Till next Thursday, 7 July, Australia is hosting a conference earth scientists who will be providing the most up-to-date information on the Japanese tsunami, the safety of nuclear installations, the Christchurch earthquake, Cyclone Yasi, the ash clouds and more.
Earth on the Edge is the 25th General Assembly of the International Union of Geophysics and Geodesy (IUGG) and has attracted almost 4,000 delegates from around 100 countries.
Here are a just a few of the speakers and topics:
- Get an overview of the breadth of science being presented: Ray Cas, a volcanologist at Monash University and Chair of the IUGG conference organising committee.
- Risk management, climate change and biofuels: Tom Beer, CSIRO and the first Australian to hold the role of President of the IUGG. Tom can also talk generally on the conference program.
- Internal structure of the Earth, ocean, inland waters and climate: Anny Cazenave, French space agency CNES and deputy director of the LEGOS space geophysics and oceanography research laboratory at the Observatoire Midi-Pyrenees in Toulouse, France (http://www.academie-sciences.fr/membres/C/Cazenave_Anny_bio.htm).
- Ice-sheet change in Antarctica and Greenland plus protecting out coastal communities and infrastructure: while we have made notable progress in monitoring change in the ice sheets, we are still some way off knowing how to predict the future.
And our planners are not getting the projections they need: David Vaughan, British Antarctic Survey.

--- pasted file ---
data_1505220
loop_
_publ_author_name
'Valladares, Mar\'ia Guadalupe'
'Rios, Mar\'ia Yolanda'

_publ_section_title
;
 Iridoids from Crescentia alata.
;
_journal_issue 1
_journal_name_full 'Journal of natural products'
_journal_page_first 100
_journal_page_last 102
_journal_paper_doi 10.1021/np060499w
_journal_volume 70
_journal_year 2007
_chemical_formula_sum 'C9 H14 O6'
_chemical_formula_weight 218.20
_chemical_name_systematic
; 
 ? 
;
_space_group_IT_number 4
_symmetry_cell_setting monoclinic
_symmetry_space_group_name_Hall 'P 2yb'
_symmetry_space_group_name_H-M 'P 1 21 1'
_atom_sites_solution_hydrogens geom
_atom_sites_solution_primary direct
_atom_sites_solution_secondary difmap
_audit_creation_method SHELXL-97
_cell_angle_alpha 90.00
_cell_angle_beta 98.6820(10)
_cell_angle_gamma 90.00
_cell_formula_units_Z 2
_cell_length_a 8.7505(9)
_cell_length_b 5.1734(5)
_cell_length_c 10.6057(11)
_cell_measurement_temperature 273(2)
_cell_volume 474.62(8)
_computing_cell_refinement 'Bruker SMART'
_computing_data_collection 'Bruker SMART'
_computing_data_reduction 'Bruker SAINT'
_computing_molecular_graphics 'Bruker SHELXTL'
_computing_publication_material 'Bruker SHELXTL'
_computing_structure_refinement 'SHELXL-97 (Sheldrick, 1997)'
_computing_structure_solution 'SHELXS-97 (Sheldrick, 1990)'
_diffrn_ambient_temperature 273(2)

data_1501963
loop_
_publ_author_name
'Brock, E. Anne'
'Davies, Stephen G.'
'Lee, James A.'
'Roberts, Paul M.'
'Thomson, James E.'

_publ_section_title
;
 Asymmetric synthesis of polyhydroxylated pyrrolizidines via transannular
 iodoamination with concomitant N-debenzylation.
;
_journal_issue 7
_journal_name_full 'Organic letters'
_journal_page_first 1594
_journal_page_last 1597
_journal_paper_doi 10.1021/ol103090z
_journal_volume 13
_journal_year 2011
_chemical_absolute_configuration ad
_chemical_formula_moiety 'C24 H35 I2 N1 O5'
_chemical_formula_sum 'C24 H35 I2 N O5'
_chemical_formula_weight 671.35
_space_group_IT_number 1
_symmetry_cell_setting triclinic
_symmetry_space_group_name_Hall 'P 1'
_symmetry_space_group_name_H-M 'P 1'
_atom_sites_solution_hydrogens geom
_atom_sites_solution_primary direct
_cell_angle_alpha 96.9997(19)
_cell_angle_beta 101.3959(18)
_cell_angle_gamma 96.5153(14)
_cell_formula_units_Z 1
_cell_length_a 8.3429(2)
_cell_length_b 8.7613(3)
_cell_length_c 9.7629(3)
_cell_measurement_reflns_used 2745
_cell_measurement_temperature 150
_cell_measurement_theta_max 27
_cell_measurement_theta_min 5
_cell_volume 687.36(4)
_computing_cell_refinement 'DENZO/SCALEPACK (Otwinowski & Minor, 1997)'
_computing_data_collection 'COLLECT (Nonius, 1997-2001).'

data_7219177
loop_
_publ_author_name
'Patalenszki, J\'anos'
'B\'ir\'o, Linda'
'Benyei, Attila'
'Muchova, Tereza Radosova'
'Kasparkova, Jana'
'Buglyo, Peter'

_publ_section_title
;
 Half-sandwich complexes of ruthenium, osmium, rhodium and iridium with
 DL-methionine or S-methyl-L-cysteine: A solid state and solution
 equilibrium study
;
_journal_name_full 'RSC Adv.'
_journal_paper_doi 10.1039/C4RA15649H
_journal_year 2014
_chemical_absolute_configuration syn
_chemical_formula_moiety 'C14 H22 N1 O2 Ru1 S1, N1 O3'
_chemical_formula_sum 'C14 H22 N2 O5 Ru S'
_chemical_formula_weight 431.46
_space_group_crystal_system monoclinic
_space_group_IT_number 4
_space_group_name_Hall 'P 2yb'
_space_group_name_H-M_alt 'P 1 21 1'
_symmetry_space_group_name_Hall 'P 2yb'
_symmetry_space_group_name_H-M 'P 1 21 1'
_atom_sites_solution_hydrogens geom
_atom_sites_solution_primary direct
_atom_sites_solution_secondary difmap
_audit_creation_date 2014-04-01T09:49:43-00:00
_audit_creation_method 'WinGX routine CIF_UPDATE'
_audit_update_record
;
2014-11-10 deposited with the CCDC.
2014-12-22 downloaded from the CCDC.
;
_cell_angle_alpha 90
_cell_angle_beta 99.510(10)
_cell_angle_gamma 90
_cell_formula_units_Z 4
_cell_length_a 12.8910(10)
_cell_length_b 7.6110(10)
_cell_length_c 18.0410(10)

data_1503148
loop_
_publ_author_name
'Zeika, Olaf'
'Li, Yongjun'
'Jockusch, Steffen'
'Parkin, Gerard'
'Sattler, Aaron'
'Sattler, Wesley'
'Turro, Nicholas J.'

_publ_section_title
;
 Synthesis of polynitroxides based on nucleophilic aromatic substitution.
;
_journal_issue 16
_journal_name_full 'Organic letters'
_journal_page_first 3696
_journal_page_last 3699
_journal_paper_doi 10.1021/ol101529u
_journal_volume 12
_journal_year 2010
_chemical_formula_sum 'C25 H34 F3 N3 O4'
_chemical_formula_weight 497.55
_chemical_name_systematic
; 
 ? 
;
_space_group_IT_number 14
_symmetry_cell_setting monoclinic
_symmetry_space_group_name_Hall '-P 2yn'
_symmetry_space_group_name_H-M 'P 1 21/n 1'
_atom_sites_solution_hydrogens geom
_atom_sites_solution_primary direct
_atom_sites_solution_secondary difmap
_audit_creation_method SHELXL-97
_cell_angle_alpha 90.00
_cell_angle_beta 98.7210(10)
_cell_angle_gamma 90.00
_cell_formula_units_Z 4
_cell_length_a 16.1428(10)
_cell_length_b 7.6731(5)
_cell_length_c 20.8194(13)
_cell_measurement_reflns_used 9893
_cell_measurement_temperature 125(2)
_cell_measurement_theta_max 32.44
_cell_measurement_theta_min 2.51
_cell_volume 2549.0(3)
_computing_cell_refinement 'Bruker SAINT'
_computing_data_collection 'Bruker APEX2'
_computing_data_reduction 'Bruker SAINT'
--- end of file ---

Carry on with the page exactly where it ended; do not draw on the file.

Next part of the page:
David is leading the efforts to measure ice fields and deliver global sea-level rise projections for the next 200 years.
- A prize for mixing
Tasmania’s Dr Trevor McDougall will receive the Prince Albert 1 Medal today for his research into the role of the oceans in our planet’s climate.
How oceans mix and the nature of salt water itself, are two of the key questions that Trevor is answering. are key questions in defining Dr McDougall’s research is concentrated on fundamental issues in the field of ocean mixing and particularly how the known conservation equations should be properly averaged and included in ocean models.
Dr McDougall’s research, on the full range of oceanic scales – from centimetres to giant (~100 km) eddies – is having a major impact on our understanding of mixing and contributing to the computer models that help us understand our changing climate.
- Venus Express –what’s the weather forecast for Venus today.
Dmitriy Titov was science coordinator for Venus Express, a spacecraft that’s been studying the atmosphere of Venus for more than five years. He can talk about the harsh climate on Venus and its implications for our planet.
And on Friday
- Prehistoric Pacific tsunamis – there’s been some big ones
- The Russian heatwave and other recent climate extremes
- Climate engineering – can we stop climate change with geoengineering?
- More on sea level rises.
Where: Melbourne Convention and Exhibition Centre
Conference program available at: www.iugg2011.com
Follow the IUGG conference on twitter – #IUGG2011